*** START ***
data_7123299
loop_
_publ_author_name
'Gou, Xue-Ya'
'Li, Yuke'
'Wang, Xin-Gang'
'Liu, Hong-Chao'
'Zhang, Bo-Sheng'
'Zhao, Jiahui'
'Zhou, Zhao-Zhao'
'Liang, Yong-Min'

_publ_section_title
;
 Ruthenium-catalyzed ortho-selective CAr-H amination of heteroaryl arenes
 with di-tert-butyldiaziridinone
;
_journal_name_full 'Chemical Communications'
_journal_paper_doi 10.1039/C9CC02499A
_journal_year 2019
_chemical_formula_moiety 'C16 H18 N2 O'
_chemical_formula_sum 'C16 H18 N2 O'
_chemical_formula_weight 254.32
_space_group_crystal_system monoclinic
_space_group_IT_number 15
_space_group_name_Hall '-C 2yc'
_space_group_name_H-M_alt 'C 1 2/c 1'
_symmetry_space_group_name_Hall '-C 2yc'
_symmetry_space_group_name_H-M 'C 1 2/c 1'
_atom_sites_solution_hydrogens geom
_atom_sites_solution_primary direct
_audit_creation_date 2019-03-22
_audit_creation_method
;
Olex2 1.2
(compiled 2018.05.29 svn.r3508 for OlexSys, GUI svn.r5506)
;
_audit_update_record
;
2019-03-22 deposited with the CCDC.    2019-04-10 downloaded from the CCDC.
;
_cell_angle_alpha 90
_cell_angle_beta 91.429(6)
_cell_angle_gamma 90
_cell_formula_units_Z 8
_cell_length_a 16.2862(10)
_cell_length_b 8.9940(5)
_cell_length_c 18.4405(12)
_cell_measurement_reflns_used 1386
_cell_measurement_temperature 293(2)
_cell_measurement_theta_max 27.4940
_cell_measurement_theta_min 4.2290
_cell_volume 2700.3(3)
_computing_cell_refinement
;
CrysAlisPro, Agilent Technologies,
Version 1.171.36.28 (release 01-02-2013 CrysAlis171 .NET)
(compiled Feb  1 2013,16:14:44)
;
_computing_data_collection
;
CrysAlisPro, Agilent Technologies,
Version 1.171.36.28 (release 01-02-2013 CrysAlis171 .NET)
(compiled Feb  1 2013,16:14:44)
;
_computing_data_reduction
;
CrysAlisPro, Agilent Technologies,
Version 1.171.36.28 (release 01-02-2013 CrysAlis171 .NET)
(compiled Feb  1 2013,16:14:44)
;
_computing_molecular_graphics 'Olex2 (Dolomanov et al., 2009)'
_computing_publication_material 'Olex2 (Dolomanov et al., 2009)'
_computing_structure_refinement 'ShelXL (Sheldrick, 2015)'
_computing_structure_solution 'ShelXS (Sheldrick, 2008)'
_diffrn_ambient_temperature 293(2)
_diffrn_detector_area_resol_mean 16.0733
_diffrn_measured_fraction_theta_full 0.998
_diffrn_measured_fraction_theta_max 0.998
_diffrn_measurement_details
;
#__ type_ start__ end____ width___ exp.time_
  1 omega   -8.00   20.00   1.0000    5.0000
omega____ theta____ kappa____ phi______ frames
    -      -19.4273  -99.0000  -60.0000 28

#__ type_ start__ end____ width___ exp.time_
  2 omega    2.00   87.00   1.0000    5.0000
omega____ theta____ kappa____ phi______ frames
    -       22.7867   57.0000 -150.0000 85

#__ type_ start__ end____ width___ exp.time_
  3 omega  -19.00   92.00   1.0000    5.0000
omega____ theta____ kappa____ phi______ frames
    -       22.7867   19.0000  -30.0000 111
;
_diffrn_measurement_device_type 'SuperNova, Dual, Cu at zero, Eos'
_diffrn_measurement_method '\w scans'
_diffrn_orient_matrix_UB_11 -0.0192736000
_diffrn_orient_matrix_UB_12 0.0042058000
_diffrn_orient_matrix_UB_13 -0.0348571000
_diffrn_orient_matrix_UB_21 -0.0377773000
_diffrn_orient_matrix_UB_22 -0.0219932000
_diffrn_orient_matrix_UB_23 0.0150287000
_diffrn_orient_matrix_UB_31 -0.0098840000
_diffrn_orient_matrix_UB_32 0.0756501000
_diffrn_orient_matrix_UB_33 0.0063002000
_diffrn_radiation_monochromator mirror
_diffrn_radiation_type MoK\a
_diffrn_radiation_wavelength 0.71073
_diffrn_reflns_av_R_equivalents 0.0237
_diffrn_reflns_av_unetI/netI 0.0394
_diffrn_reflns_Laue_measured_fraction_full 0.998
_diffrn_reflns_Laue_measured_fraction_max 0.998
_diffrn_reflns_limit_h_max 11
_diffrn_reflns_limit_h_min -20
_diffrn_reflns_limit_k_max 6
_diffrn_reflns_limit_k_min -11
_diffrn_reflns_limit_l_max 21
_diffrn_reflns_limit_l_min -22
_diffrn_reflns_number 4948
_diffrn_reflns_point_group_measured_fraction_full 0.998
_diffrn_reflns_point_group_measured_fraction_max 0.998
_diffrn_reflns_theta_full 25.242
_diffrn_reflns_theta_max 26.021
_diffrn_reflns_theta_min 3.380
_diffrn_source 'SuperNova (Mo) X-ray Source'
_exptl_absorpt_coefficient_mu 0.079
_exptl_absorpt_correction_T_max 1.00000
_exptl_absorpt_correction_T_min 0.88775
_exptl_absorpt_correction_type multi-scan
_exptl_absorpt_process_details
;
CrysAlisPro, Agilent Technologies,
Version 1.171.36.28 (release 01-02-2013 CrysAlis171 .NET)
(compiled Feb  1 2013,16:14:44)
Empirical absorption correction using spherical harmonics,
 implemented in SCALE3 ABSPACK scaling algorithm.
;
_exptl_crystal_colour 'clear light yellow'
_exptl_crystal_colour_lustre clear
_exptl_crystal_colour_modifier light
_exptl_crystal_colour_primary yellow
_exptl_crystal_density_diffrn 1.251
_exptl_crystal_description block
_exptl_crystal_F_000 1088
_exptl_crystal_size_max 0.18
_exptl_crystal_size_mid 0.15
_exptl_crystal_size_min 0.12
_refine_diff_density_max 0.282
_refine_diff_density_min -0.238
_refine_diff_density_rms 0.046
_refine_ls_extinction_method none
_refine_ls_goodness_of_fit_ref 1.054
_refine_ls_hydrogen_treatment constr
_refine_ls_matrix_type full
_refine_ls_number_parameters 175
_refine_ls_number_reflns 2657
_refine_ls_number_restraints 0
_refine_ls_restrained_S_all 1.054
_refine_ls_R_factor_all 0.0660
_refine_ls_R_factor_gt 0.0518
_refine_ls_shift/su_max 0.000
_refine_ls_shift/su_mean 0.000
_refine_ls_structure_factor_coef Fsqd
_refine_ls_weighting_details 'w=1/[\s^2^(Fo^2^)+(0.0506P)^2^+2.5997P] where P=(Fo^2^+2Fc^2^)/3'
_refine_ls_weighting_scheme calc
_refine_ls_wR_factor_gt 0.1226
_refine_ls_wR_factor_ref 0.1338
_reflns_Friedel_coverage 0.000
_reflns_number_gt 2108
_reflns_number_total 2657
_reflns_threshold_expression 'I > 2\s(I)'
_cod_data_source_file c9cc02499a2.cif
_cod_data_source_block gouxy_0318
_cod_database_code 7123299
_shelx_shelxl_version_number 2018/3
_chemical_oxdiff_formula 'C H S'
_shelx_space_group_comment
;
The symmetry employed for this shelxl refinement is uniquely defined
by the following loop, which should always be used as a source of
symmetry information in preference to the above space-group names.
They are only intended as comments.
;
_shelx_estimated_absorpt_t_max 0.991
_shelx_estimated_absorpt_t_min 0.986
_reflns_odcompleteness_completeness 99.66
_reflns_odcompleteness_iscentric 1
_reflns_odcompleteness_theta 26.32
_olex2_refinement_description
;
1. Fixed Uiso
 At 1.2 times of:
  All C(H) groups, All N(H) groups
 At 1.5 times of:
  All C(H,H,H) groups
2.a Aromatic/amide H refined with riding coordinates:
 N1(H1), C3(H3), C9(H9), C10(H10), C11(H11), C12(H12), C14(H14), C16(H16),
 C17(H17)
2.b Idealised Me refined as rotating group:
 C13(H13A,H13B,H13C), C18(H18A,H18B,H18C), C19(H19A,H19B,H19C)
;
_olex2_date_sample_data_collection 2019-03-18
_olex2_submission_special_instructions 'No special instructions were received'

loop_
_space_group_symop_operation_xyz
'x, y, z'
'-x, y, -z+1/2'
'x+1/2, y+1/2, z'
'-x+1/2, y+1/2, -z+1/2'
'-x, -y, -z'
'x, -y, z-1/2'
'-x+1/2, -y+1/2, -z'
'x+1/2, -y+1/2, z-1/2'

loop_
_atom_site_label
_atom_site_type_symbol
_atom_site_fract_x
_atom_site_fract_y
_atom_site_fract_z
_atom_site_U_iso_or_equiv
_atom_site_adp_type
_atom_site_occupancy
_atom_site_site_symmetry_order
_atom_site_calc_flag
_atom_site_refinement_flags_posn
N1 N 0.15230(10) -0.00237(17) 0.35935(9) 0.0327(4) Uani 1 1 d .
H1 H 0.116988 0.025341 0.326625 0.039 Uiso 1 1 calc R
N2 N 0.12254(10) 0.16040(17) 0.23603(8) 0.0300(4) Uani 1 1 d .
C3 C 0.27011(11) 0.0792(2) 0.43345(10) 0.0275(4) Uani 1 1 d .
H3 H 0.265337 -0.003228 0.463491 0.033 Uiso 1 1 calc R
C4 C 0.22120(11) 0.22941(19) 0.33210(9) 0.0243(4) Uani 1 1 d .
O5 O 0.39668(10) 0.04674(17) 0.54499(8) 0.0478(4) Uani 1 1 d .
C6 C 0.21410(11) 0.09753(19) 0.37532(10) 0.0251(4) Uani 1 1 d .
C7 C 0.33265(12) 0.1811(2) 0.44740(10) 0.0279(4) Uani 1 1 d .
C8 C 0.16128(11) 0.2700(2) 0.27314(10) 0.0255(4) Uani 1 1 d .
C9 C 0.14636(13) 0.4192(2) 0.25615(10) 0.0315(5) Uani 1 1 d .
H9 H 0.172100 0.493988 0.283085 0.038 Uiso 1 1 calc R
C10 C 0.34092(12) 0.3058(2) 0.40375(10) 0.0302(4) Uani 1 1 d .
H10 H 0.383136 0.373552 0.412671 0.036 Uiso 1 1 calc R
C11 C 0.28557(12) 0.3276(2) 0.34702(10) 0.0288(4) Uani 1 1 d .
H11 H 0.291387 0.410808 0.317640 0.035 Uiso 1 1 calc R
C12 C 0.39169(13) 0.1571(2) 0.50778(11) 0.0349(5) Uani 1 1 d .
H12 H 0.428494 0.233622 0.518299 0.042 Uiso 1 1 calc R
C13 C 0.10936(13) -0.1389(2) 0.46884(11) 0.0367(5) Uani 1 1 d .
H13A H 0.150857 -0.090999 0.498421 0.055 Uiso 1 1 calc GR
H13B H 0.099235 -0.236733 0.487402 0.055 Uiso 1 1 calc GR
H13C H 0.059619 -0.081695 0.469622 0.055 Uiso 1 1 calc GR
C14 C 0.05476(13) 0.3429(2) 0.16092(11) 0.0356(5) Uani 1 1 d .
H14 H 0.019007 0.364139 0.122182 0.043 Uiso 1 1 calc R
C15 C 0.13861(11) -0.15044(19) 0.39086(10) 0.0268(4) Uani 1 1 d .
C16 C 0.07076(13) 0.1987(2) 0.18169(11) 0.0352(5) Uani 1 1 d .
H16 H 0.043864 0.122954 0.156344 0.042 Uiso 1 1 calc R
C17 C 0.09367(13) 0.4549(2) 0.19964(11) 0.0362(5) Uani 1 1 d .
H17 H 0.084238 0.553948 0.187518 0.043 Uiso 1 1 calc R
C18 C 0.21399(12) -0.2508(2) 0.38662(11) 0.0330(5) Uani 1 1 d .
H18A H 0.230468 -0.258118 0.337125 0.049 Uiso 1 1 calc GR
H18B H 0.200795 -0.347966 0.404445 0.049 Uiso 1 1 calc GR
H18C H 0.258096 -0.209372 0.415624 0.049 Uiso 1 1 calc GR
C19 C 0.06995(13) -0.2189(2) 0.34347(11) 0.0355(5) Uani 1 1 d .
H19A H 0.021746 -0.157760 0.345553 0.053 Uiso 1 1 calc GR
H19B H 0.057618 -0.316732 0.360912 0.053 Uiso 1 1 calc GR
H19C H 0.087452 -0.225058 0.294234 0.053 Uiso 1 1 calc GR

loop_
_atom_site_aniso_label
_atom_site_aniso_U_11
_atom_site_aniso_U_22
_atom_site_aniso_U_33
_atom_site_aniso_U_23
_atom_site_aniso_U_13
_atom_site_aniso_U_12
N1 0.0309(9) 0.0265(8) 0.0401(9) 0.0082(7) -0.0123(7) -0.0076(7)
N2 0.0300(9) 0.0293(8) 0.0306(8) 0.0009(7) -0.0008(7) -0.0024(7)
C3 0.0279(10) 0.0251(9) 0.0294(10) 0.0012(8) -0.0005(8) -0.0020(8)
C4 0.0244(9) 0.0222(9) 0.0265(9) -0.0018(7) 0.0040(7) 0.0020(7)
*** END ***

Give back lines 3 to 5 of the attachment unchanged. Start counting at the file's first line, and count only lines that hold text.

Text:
_publ_author_name
'Gou, Xue-Ya'
'Li, Yuke'